Bees http://www.raymondhuber.co.nz Books for Children Wed, 16 Apr 2014 01:49:18 +0000 en-US hourly 1 How to Write like E. B. White http://www.raymondhuber.co.nz/e-b-white-how-to-write/ http://www.raymondhuber.co.nz/e-b-white-how-to-write/#comments Tue, 15 Apr 2014 21:00:51 +0000 http://www.raymondhuber.co.nz/?p=5079 E.B. White wrote only three children’s books and two are America’s top books (Charlotte’s Web and Stuart Little). What was his secret? Imagination and style, yes, but he also took his time and revised a lot. (Impatience has been my biggest weakness as a writer). Charlotte is short but it took two years to write the first draft, then another year to rewrite it. It has the best opening line of any children’s book  – “Where’s Papa going with that axe?”; and perhaps the finest ending (certainly the most heart-rending). And love those rustic Garth Williams illustrations.

The ending is as beautiful, bold and full of integrity as Charlotte herself.– Guardian

In a Paris Review interview, White puts a witty spin on the need to wait a little:

Delay is natural to a writer. He is like a surfer—he bides his time, waits for the perfect wave on which to ride in. He waits for the surge (of emotion? of strength? of courage?) that will carry him along. I am apt to let something simmer for a while in my mind before trying to put it into words. I walk around, straightening pictures on the wall, rugs on the floor—as though not until everything in the world was lined up and perfectly true could anybody reasonably expect me to set a word down on paper.

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Love Bees http://www.raymondhuber.co.nz/love-bees-2/ http://www.raymondhuber.co.nz/love-bees-2/#comments Thu, 10 Apr 2014 21:03:37 +0000 http://www.raymondhuber.co.nz/?p=7845

Pollination: ‘a love story that feeds the Earth.’ – Louie Schwartzberg

We can’t survive without bees and bees won’t survive unless we love them. It’s the most unique partnership between ‘wild’ creatures and humans. Honey bee pollination gives us fruit, vegetables, and pastures – let’s respect them by providing a variety of flowering plants and clean habitats (avoid pesticides, especially neonicotinoids).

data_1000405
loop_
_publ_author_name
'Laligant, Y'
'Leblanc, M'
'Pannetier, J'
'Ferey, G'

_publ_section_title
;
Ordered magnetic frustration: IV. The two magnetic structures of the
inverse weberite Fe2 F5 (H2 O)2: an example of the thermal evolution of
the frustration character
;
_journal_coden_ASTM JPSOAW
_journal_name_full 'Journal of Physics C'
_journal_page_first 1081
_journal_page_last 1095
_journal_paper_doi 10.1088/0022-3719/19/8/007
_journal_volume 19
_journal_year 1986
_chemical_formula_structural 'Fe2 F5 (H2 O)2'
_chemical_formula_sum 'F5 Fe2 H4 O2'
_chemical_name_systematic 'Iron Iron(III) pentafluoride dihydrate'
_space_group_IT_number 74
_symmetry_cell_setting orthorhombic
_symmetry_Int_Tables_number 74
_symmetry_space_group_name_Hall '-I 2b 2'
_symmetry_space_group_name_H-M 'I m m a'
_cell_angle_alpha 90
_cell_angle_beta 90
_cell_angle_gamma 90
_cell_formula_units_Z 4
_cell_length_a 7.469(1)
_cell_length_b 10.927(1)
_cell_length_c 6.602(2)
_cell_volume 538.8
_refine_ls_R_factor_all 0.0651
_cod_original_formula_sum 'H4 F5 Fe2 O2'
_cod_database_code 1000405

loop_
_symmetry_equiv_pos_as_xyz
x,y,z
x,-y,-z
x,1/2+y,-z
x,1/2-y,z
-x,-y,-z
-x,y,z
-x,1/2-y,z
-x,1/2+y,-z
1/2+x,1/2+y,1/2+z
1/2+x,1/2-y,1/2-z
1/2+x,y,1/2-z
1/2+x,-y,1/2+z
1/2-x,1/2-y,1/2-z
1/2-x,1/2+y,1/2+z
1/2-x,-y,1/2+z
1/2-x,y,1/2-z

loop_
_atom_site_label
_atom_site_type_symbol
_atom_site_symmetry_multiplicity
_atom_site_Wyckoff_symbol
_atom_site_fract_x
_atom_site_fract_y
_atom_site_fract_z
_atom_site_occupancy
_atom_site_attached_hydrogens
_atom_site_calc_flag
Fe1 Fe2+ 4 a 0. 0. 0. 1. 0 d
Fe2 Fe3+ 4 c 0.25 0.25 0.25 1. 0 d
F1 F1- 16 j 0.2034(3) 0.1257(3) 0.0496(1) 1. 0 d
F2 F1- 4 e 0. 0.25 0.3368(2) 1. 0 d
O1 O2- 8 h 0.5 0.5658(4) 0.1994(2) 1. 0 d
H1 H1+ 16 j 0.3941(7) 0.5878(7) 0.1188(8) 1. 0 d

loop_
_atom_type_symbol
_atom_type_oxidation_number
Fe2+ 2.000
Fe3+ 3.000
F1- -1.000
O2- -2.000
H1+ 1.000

Human beings have fabricated the illusion that they have the technological prowess to be independent of nature. Bees underline the reality that we are more, not less, dependent on nature’s services. – Achim Steiner

 Watch a sweet little film, Dance of the Honey Bee’ (Vimeo).

honeybee

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Opening Sentence Quiz http://www.raymondhuber.co.nz/best-opening-sentence-quiz/ http://www.raymondhuber.co.nz/best-opening-sentence-quiz/#comments Sat, 05 Apr 2014 22:10:23 +0000 http://www.raymondhuber.co.nz/?p=5076

Never open a book with weather.– Elmore Leonard

…such as the famous, “It was a dark and stormy night” by Edward Bulwer-Lytton. The best opening sentences in children’s novels take the reader captive immediately. They introduce character, setting and problem; they fire the imagination; and are clear about what is happening:

Give your readers as much information as possible as soon as possible. Readers should have such complete understanding of what is going on … that they could finish the story themselves, should cockroaches eat the last few pages.– Kurt Vonnegut

(Vonnegut’s Breakfast of Champions begins, “This is a tale of a meeting of two lonesome, skinny, fairly old white men on a planet which was dying fast.”)

My favourite children’s opening is from Charlotte’s Web by E. B. White, deftly introducing the 3Ps (person, place and problem) all in a single sentence:

“Where’s Papa going with that axe?’ said Fern to her mother as they were setting the table for breakfast.

Test Yourself

Match these classic openings from children’s novels to the titles below.

1. All children, except one, grow up.

2. There was a boy called Eustace Clarence Scrubb, and he almost deserved it.

3.The Iron Man came to the top of the cliff.

4. Here I am, Ralph William Mountfield, banished to my bedroom on Christmas Day.